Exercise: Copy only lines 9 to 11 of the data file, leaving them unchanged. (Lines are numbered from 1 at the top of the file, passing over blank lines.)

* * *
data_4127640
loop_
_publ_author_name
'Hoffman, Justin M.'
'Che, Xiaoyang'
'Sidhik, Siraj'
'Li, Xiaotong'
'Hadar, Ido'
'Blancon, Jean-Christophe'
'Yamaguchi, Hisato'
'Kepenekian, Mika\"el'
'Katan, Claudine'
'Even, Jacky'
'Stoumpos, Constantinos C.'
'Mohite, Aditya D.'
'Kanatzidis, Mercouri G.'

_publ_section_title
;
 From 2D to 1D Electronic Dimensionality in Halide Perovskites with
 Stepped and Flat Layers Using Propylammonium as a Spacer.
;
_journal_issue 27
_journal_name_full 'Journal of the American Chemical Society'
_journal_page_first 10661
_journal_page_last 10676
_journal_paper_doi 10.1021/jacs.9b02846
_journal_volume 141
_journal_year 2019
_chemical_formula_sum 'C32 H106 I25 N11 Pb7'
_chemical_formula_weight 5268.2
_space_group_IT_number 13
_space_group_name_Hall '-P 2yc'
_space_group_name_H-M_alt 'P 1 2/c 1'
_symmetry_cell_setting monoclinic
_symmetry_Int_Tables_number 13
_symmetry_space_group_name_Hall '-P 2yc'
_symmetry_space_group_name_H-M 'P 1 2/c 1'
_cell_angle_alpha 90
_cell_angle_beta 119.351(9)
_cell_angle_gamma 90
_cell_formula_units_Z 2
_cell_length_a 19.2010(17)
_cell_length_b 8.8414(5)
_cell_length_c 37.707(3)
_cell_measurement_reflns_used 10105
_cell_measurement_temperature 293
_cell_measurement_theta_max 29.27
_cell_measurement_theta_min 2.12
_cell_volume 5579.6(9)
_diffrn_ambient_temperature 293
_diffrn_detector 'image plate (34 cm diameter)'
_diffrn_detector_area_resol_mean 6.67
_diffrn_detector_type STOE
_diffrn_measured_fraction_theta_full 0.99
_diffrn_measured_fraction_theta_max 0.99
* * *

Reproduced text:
'Blancon, Jean-Christophe'
'Yamaguchi, Hisato'
'Kepenekian, Mika\"el'